Wednesday, May 28, 2014

Job Interviews: The Right Answer for the "Worst Trait" Question

I always thought this was obvious, so hopefully you're not surprised either.  However, over the years many of you have proven me wrong on this one.  The bottom line is this: don't really dish out something negative when a potential employer asks you what your "Worst Trait" is or any question along those lines.  This, like many questions posed during a job interview, is a perfect situation for a timely lie.  There is no need for full disclosure and I've watched many of you crash and burn at this stage of the game. 

Seriously, here are some answers I've heard during interviews I have conducted:

"I'm always late."

"I lack confidence."

"I like to play on the internet too much."

"I have lots of personal problems."

"I'm not that good at whatever the job is."

I'm being 100% sincere about this.  The "I'm always late" dude was a good guy who I wanted to see interview well.  Also, he may have had a problem with tardiness, but it wasn't that bad.  Geez.  Anyway, I repeat: don't really come clean on this score.  It's self-defeating.  You have to list a negative that is actually a positive.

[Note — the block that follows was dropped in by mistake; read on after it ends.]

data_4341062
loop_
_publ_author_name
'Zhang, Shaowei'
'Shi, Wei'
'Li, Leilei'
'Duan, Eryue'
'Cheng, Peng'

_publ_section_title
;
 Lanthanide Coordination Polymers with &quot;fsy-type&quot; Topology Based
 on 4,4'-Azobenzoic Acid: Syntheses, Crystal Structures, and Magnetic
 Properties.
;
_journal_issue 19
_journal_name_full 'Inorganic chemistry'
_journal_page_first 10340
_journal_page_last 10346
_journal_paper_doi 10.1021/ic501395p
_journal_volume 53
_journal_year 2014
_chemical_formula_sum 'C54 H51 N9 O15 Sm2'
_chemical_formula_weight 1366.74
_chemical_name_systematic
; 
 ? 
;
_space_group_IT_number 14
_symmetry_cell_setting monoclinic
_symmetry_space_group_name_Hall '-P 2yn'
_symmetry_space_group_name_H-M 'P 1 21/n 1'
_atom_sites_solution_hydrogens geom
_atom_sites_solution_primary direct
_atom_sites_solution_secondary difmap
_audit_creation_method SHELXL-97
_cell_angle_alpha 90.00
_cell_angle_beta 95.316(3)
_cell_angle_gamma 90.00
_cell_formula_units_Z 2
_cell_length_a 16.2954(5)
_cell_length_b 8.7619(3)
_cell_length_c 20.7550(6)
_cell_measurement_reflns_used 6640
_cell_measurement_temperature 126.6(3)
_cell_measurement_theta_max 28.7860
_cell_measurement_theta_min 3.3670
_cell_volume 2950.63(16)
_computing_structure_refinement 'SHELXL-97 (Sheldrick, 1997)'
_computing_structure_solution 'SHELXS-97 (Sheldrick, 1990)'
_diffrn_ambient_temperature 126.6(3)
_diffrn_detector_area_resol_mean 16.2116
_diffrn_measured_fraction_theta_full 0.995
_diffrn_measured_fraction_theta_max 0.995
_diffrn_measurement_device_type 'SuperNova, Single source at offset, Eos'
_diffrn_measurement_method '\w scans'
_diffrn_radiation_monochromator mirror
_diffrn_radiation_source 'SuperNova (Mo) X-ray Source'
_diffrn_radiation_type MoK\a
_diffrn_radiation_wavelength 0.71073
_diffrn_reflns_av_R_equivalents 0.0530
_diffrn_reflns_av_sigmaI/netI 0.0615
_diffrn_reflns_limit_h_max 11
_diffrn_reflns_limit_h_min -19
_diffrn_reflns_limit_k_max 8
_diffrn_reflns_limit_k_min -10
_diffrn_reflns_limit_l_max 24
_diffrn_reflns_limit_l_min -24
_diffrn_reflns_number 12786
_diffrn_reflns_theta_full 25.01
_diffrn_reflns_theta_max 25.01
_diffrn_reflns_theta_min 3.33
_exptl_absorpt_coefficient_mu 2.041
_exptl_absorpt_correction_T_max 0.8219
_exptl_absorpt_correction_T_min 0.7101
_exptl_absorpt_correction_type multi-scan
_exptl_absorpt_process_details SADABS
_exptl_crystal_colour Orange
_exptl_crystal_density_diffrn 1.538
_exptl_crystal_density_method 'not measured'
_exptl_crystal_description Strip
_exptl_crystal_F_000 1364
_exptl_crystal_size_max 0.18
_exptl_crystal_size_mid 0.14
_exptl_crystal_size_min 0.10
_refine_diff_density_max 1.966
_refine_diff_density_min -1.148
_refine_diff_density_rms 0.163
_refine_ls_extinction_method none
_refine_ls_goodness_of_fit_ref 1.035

Examples include:

"I can be too passionate about my work.  It's like I don't even want to leave until the job is finished."

"I can be a bit of a perfectionist.  Trying to live up to my own expectations can be daunting, but that's how I motivate." 

"I'm very competitive.  I'll be friendly with my co-workers, but my focus will be on doing my job well.  (pause) I really work hard to be the best at whatever it is I'm doing." 

They may call your bluff and try to cajole you into slipping up:

"Well, that's not so bad.  Why don't you give me something that is really a problem for you?"

The game hasn't changed.  Play the same hand again.  Use another negative that is actually a positive.  Whatever happens, you won't say something like "I have lots of personal problems" and lose the job. 

Happy hunting, good people.

Monday, May 19, 2014

Cult Classics from Dimension X: Sorcerer (1977)

 Sorcerer is a riveting picture that was widely panned by critics and audiences alike, yet it has a cult following and noted director William Friedkin considers it to be his best offering.  Roy Scheider gives perhaps his most gripping performance in the lead role, playing one of four heroes who are clearly anything but.  The story revolves around these four men, refugees in a woeful South American town gripped by poverty and threatened by revolution.  This hellhole is tailor-made for our protagonists, four hard men who have fled the homes and lives they knew and now find themselves mired in squalor and a daily struggle for survival.  A chance at redemption—or escape at the very least—comes in the form of a raging fire that must be extinguished.  The solution: blowing it out with a batch of unstable nitroglycerine that must be ferried 218 miles through wretched jungle terrain populated by bandits and cruel twists of fate.  The problem: this stuff is so unstable that a good jolt could trigger a hellish explosion, making the task of loading it into a couple of trucks and delivering it little more than a full-on suicide mission.